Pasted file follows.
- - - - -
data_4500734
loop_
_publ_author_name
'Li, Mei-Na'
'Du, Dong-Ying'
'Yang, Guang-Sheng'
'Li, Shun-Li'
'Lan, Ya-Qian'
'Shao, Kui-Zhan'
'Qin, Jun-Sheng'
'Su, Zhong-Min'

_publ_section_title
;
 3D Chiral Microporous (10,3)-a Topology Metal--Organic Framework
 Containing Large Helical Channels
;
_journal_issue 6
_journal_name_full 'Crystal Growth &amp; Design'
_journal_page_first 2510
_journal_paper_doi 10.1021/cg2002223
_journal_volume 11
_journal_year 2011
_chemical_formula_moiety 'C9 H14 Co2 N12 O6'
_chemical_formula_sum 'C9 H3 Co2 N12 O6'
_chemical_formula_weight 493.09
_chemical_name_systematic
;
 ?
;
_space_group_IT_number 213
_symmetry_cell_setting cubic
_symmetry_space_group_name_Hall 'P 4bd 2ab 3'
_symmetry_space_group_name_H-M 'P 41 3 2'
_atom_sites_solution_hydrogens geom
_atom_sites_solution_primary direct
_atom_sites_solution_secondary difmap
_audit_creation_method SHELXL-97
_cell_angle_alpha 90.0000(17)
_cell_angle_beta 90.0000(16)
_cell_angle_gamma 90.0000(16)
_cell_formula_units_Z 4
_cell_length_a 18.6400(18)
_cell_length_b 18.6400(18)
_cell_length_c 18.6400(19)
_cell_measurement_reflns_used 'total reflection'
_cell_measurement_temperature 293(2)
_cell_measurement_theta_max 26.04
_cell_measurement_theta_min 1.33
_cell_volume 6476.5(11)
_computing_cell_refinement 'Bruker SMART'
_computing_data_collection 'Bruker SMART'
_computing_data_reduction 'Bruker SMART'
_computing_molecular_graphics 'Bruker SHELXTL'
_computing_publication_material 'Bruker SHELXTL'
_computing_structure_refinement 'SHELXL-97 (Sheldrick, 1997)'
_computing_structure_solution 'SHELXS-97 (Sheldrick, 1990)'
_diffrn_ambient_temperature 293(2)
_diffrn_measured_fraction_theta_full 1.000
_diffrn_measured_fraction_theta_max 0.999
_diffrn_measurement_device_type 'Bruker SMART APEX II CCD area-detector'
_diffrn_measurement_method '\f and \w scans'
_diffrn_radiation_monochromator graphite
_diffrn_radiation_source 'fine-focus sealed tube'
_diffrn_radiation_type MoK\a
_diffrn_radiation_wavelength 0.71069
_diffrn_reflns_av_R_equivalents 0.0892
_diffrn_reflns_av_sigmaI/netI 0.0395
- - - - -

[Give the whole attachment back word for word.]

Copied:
data_4500734
loop_
_publ_author_name
'Li, Mei-Na'
'Du, Dong-Ying'
'Yang, Guang-Sheng'
'Li, Shun-Li'
'Lan, Ya-Qian'
'Shao, Kui-Zhan'
'Qin, Jun-Sheng'
'Su, Zhong-Min'

_publ_section_title
;
 3D Chiral Microporous (10,3)-a Topology Metal--Organic Framework
 Containing Large Helical Channels
;
_journal_issue 6
_journal_name_full 'Crystal Growth &amp; Design'
_journal_page_first 2510
_journal_paper_doi 10.1021/cg2002223
_journal_volume 11
_journal_year 2011
_chemical_formula_moiety 'C9 H14 Co2 N12 O6'
_chemical_formula_sum 'C9 H3 Co2 N12 O6'
_chemical_formula_weight 493.09
_chemical_name_systematic
;
 ?
;
_space_group_IT_number 213
_symmetry_cell_setting cubic
_symmetry_space_group_name_Hall 'P 4bd 2ab 3'
_symmetry_space_group_name_H-M 'P 41 3 2'
_atom_sites_solution_hydrogens geom
_atom_sites_solution_primary direct
_atom_sites_solution_secondary difmap
_audit_creation_method SHELXL-97
_cell_angle_alpha 90.0000(17)
_cell_angle_beta 90.0000(16)
_cell_angle_gamma 90.0000(16)
_cell_formula_units_Z 4
_cell_length_a 18.6400(18)
_cell_length_b 18.6400(18)
_cell_length_c 18.6400(19)
_cell_measurement_reflns_used 'total reflection'
_cell_measurement_temperature 293(2)
_cell_measurement_theta_max 26.04
_cell_measurement_theta_min 1.33
_cell_volume 6476.5(11)
_computing_cell_refinement 'Bruker SMART'
_computing_data_collection 'Bruker SMART'
_computing_data_reduction 'Bruker SMART'
_computing_molecular_graphics 'Bruker SHELXTL'
_computing_publication_material 'Bruker SHELXTL'
_computing_structure_refinement 'SHELXL-97 (Sheldrick, 1997)'
_computing_structure_solution 'SHELXS-97 (Sheldrick, 1990)'
_diffrn_ambient_temperature 293(2)
_diffrn_measured_fraction_theta_full 1.000
_diffrn_measured_fraction_theta_max 0.999
_diffrn_measurement_device_type 'Bruker SMART APEX II CCD area-detector'
_diffrn_measurement_method '\f and \w scans'
_diffrn_radiation_monochromator graphite
_diffrn_radiation_source 'fine-focus sealed tube'
_diffrn_radiation_type MoK\a
_diffrn_radiation_wavelength 0.71069
_diffrn_reflns_av_R_equivalents 0.0892
_diffrn_reflns_av_sigmaI/netI 0.0395